But more im­por­tantly, the company plans a long-term pres­ence by set­ting up its own lo­cal com­pa­nies and fac­to­ries in some mar­kets with a large de­mand, such as Nige­ria and South Africa.

“Our business in Africa is in­creas­ing, but is not steady. So we want to invest di­rectly in the mar­ket, and hope­fully can do this with South Africa this year,” he says. “As long as sales reach a cer­tain size, we will ac­cel­er­ate build­ing fac­to­ries as soon as pos­si­ble. Business there now is scat­tered, and we want to achieve some sig­nif­i­cant size,” he says. In some years, they get big projects, in­clud­ing some worth 300 mil­lion to 400 mil­lion yuan, but in oth­ers there are few projects.

In de­vel­oped coun­tries and re­gions such as Europe, the United States and Aus­tralia, reg­u­la­tions and in­dus­try tech­nol­ogy stan­dards are clear and com­plete, and the mar­kets are more ma­ture. As long as the company makes prod­ucts fol­low­ing the com­mer­cial spec­i­fi­ca­tions of th­ese mar­kets, it is easy for them to do business there, Zhang says.

“Ev­ery African coun­try has its own reg­u­la­tions and has adopted dif­fer­ent in­dus­try stan­dards, so there are a lot of dif­fer­ent things we need to learn and to make ad­just­ments to. We un­der­stand a lot about de­vel­oped coun­tries, but Africa is more un­fa­mil­iar, in­clud­ing the business en­vi­ron­ment, reg­u­la­tions and prod­uct stan­dards.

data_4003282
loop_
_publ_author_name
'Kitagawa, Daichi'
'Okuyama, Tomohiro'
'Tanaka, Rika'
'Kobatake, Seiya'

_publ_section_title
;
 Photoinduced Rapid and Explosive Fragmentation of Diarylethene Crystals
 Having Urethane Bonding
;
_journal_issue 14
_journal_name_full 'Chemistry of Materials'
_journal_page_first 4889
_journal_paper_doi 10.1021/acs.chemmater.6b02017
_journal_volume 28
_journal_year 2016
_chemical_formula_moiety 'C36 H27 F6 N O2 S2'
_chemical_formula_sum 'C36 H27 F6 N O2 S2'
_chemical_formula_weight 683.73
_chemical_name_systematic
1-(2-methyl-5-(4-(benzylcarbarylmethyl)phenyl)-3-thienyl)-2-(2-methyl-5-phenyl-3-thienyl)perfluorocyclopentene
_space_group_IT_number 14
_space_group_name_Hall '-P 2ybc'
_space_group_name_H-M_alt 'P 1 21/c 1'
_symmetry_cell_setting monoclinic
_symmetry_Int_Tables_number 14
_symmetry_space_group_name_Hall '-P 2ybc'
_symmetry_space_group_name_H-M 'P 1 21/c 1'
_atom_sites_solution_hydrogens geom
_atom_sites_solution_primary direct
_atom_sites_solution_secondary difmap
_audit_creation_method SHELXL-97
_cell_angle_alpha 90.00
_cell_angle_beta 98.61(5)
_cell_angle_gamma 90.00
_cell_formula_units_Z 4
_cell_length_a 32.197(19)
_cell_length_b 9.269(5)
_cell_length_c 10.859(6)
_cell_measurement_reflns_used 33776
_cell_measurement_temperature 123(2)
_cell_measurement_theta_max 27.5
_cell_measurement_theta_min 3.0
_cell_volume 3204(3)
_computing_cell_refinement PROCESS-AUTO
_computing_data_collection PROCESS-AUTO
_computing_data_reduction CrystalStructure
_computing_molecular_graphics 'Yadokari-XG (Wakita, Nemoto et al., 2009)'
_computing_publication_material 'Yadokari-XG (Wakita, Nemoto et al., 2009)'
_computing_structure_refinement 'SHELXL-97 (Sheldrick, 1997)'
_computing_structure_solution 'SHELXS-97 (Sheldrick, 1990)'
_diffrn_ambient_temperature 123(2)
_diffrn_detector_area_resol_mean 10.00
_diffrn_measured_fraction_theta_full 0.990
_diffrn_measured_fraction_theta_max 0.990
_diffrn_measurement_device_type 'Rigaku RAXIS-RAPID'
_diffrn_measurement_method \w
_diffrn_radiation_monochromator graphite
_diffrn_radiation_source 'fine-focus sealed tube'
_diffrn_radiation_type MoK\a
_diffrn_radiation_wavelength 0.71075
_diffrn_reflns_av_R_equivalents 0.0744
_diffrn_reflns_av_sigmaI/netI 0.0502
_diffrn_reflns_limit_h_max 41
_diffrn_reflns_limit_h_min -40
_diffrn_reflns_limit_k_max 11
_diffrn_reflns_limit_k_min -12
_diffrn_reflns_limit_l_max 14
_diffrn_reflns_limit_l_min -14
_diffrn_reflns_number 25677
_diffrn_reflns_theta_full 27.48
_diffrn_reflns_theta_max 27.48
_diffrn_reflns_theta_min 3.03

“We need to set up a sales net­work and then set up a fac­tory to make prod­ucts that cater to the lo­cal mar­ket’s char­ac­ter­is­tics and re­quire­ments.”

More­over, the na­tional se­cu­rity and so­cial se­cu­rity of some coun­tries are also con­cerns, mak­ing the company more cau­tious about in­vest­ing in them. Some­times it is also dif­fi­cult to get the right per­son to travel to Africa, be­cause some think it is un­sta­ble and risky.